Students could become less disruptive in lessons if teachers greeted them individually at the door of a classroom, a report suggests.
A study from the Education Endowment Foundation (EEF) finds a lack of evidence that controversial “zero-tolerance” behaviour policies – where a strict approach to discipline is adopted in schools – have an impact.
Under such policies – which National Education Union members have criticised – pupils will often automatically receive detentions for being late or forgetting homework.
Guidance from the EEF suggests that personalised approaches, like daily report cards, can instead improve disruptive pupils’ behaviour.
There is little evidence today’s pupils behave any worse than previous generations, the report finds.
Sir Kevan Collins, chief executive of the EEF, said: “Despite most pupils in most lessons behaving well, misbehaviour is an issue that has challenged schools for generations.
“It can have a lasting impact on pupils’ learning and teacher wellbeing.”
He added that the report shows how “consistent approaches to behaviour can lead to strong relationships between teachers and students, and form the foundations for learning”.
Schools should use simple approaches as part of a regular routine, such as teachers taking the time to greet each pupil personally at the door of the classroom, to improve behaviour, the report says.
Another suggestion includes offering free, universal breakfast clubs before school starts, which has been found to prepare pupils well for learning, the EEF says.
It came as a new survey from Kellogg’s suggests that one in seven teachers say school funding changes have negatively impacted their breakfast club provision.
The EEF guidance reviewed the best available evidence regarding behaviour in schools, and spoke to teachers, academics and other experts for the guidance.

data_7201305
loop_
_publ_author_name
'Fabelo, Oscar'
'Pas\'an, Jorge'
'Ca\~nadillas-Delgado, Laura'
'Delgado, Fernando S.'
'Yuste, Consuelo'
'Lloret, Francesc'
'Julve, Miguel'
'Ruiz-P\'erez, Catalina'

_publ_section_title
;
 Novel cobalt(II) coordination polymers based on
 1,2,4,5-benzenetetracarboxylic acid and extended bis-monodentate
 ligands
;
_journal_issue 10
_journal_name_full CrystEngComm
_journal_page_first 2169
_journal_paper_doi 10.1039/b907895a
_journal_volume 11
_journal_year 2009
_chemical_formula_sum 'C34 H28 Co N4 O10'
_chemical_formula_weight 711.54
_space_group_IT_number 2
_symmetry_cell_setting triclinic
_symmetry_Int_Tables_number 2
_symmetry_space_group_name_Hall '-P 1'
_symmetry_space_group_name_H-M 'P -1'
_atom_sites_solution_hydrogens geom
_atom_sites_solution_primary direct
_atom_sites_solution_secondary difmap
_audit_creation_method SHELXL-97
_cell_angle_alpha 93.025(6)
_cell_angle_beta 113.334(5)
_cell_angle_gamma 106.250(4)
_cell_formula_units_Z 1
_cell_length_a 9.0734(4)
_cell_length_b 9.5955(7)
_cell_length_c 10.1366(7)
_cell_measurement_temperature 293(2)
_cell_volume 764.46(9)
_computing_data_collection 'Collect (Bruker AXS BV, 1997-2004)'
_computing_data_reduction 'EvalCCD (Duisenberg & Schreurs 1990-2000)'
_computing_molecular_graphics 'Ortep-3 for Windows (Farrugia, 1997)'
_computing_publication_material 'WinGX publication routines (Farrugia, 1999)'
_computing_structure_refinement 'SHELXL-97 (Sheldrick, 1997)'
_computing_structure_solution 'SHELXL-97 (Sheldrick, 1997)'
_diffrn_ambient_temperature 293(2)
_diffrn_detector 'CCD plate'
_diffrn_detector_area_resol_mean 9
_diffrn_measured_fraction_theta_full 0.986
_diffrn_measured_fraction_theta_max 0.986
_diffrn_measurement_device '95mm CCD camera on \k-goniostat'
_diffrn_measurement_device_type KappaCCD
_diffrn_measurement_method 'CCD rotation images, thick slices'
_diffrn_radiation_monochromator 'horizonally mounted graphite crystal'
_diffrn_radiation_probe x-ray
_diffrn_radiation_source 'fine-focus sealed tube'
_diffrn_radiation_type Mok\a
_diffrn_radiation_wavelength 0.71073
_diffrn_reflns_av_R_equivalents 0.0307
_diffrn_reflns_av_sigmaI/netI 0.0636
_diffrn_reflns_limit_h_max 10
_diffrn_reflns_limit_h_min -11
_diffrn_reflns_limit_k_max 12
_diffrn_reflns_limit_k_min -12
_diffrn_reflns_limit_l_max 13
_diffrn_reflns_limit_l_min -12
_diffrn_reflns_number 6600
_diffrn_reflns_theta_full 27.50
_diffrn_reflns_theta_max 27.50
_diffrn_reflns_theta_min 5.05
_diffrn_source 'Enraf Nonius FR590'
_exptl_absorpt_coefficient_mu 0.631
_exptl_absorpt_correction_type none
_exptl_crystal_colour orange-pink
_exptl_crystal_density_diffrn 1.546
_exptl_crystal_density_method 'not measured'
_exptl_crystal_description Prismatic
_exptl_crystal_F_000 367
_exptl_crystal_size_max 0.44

Geoff Barton, general secretary of the Association of School and College Leaders, said: “We know that establishing a polite and respectful culture in schools is important in setting standards, and the idea of teachers greeting pupils individually at the door of a classroom reflects this approach.”
He added: “Where poor behaviour does occur it is often a product of wider problems being experienced by the pupil concerned, and schools need to be better funded so that they can provide the level of support these young people require.”
Stephen Fraser, deputy CEO of the EEF, said: “Zero-tolerance policies can be controversial due to their strict, no excuses approach.
“Advocates say these approaches help to raise standards, while critics say they may lead to unnecessary exclusions.
“Our report has found that there’s a lack of evidence looking at the impact zero-tolerance policies have on pupil outcomes.”
Paul Whiteman, general secretary of school leaders’ union the National Association of Head Teachers, said there has been a lot said on behaviour in schools that “is neither accurate nor helpful to pupils”.
He acknowledged that good behaviour is important for effective learning, but he added: “For many children and young people, their behaviour is a way of communicating that something isn’t right.
“It is vital that we don’t look at ‘bad’ behaviour in isolation and take too simplistic an approach in tackling it.”
Last month, the Department for Education announced a £10m package for schools needing to improve discipline. The network of schools will be led by government behaviour tsar Tom Bennett.
Nick Gibb, school standards minister, said: “Continuing to improve behaviour in our schools is a key priority for this government.
“Calm and safe school environments benefit all students, allowing them to concentrate fully on their studies. Just one instance of bad behaviour in a classroom can derail an entire lesson, holding back every other pupil in the room.”
The minister added: “We know these instances of classroom disruption damage teachers’ morale and increase workload and stress which is why we want schools to instil a culture of good behaviour.
“This advice from the EEF will be a useful tool for schools to see what works.”